The Dogmatic Sarcophagus (also known as the 'Trinity Sarcophagus'),
Executed circa 330AD,
Discovered in the 19th century at the Basilica de San Paolo fuori le Mura, Rome,
© Vatican Museums, Vatican City
Solemnity of the Most Holy Trinity
Jesus said to his disciples:
‘I still have many things to say to you but they would be too much for you now.
But when the Spirit of truth comes he will lead you to the complete truth, since he will not be speaking as from himself but will say only what he has learnt; and he will tell you of the things to come.
He will glorify me, since all he tells you will be taken from what is mine. Everything the Father has is mine; that is why I said: All he tells you will be taken from what is mine.’
Reflection on the Ancient Roman Sarcophagus
In today’s Gospel, Jesus foretells the coming of the Holy Spirit and in doing so gives us an insight into the Holy Trinity. The role of the Holy Spirit is to lead us to the complete truth and to glorify the Son. The Son in turn receives everything from the Father and so the Spirit helps us to hear the Father’s Word. Thus we are invited to reflect on this intimate communion of the Trinity.
In the early Church, art was used to help explain the mysteries of the Christian faith. This Dogmatic Sarcophagus, located in the Vatican and dated around 330AD, holds the very first depiction of the Trinity in art. After the Edict of Milan was signed by Constantine and Licinius in 313AD, Christianity was more readily tolerated in the Roman Empire and the Church grew stronger and was better able to express herself. The sarcophagus draws its name from its clear references to the dogmas of the Council of Nicea which took place in 325AD.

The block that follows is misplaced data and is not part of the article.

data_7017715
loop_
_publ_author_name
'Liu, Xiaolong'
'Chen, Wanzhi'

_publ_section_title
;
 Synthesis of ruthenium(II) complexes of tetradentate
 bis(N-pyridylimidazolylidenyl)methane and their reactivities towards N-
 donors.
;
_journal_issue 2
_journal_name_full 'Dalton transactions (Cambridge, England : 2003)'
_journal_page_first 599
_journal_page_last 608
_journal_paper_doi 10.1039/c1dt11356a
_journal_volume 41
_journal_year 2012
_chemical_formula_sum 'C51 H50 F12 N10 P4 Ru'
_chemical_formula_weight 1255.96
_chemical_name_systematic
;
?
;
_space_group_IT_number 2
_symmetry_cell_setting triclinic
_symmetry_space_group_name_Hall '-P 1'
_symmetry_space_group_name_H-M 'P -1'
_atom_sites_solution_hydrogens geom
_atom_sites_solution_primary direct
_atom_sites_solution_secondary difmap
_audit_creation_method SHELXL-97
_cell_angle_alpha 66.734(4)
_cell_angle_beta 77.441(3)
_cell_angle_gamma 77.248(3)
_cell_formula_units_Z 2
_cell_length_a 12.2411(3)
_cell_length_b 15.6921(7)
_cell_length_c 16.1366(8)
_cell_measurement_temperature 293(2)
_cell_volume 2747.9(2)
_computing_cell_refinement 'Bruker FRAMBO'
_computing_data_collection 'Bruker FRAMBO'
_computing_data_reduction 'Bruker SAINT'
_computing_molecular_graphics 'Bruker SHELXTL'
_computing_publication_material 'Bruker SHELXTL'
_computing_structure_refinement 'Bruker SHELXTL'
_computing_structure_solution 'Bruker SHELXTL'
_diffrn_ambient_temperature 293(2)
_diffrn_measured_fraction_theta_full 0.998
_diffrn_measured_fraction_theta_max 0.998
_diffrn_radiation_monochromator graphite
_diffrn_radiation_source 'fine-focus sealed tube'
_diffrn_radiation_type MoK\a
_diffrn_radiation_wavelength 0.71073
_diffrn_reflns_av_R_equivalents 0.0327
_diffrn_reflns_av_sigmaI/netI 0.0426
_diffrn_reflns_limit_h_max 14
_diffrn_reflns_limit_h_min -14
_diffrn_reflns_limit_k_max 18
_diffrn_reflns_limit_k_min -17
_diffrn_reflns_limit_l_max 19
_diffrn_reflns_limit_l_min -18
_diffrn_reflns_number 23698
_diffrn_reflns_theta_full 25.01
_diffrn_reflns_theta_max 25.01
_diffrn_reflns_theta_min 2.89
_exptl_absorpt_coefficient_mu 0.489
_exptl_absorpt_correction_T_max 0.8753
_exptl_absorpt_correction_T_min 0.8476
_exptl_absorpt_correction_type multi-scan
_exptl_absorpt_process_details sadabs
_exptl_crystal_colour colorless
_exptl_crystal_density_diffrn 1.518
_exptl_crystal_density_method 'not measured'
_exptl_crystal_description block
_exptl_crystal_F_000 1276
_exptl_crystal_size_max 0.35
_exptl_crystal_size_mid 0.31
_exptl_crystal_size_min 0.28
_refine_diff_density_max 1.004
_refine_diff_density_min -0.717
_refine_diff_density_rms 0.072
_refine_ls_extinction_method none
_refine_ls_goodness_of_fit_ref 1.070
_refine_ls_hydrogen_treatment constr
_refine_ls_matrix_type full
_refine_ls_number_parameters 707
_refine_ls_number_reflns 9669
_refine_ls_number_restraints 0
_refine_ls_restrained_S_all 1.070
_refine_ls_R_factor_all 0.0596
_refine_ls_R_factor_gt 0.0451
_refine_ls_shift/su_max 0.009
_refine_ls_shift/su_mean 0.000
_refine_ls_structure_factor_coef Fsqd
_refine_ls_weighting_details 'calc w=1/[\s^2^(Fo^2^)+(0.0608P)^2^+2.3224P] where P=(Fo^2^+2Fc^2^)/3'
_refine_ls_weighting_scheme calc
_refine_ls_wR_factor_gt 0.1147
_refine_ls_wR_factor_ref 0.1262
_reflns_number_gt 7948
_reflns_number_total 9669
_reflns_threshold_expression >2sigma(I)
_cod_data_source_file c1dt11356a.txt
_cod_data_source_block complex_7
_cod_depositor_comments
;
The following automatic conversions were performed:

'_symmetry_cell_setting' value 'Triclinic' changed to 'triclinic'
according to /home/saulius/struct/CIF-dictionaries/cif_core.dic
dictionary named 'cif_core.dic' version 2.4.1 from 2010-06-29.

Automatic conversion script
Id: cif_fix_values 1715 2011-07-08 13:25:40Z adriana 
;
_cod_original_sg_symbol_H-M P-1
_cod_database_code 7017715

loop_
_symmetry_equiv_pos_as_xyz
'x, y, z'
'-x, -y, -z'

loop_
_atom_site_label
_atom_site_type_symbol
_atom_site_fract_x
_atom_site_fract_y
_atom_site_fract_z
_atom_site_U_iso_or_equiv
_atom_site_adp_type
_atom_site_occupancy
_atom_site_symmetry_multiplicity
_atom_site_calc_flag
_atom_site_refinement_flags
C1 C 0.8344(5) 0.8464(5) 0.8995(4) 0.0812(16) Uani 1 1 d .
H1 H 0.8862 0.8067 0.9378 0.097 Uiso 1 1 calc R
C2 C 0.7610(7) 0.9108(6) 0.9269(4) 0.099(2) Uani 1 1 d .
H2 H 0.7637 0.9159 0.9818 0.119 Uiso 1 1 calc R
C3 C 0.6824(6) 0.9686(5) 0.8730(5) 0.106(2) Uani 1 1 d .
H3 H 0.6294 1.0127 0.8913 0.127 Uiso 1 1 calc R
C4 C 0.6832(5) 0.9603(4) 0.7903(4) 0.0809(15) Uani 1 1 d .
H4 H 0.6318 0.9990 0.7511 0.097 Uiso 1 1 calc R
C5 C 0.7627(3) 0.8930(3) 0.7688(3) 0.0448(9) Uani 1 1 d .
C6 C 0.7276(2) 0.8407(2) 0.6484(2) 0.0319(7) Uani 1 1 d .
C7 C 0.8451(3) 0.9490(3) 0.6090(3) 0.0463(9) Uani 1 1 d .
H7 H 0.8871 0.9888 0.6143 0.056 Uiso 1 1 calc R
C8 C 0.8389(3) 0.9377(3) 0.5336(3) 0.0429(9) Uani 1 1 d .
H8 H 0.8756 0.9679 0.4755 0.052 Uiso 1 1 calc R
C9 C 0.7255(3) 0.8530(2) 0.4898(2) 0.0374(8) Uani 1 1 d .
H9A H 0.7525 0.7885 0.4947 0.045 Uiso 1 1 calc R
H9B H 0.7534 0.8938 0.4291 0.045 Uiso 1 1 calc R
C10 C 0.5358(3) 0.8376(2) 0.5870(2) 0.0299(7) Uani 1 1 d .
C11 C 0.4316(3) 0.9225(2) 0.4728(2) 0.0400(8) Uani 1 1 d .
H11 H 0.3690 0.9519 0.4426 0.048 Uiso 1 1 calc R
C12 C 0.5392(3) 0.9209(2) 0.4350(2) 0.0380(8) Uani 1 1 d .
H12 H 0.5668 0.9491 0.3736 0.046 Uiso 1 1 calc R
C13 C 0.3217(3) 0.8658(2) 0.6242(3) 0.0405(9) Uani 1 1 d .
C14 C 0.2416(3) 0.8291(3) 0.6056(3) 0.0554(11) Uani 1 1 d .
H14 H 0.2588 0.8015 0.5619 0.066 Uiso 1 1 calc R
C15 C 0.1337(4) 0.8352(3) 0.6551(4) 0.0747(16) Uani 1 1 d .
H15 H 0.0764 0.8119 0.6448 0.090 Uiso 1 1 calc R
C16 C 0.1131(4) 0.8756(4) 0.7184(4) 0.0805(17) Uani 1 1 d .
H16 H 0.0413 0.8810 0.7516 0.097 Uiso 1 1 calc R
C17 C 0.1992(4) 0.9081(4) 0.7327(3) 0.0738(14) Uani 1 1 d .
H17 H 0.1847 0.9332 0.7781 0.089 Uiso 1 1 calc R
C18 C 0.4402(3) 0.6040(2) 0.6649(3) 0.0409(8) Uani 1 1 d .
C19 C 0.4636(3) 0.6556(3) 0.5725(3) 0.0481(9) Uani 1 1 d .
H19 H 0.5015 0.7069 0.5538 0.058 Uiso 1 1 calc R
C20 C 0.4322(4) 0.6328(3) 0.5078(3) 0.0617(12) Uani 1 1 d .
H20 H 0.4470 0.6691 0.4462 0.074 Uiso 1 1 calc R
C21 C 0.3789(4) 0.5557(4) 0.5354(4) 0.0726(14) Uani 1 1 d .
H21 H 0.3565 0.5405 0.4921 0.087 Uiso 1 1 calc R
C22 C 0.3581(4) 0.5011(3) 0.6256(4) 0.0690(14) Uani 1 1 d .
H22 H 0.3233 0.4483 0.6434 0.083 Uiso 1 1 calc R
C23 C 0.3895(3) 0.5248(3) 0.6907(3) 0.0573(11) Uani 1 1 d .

I have highlighted in red the top left corner of the sarcophagus, where the Trinity is depicted. Here we see what we believe to be the earliest known representation of God as a Trinity of persons. The central figure is most likely to be God the Father seated on a throne with a footstool under His feet. The Holy Spirit is seen standing behind him and we can see Jesus, who gazes directly into the eyes of His Father. The faces depicted all look exactly the same, further enhancing the fact all three of them are One. We see Christ looking to the Father and the Father radiating his love of the Son; we are drawn into the deeper realisation that the Father is in the Son and the Son is in the Father and the Trinity of love is complete by the Holy Spirit which binds this unity together.
The Trinity is an unbreakable love, and the gift of the Holy Spirit is given to us to draw us into the love of this Trinitarian mystery. Today we are called to profess our faith, not just as words but also in action. This demands placing our total trust in the Trinity and allowing the Holy Spirit to guide us, and so radiate God’s love to all... In this way we too will give glory to God....
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Thanks for the combined moral and archeological lesson: a wonderful work of art with the wonder of the Trinity.
A very mysterious image. But then we are talking about a mystery! So who is the little figure then, upon whom Christ has placed his hand?
Pedantry alert! Is St Paul Outside the Walls in the Vatican as you say?
A most interesting piece of art. Did anyone see that programme about how the sacred art of Cambodia has been systematically looted over recent years and has ended up in Western museums?
Along with many others…a question of morality there.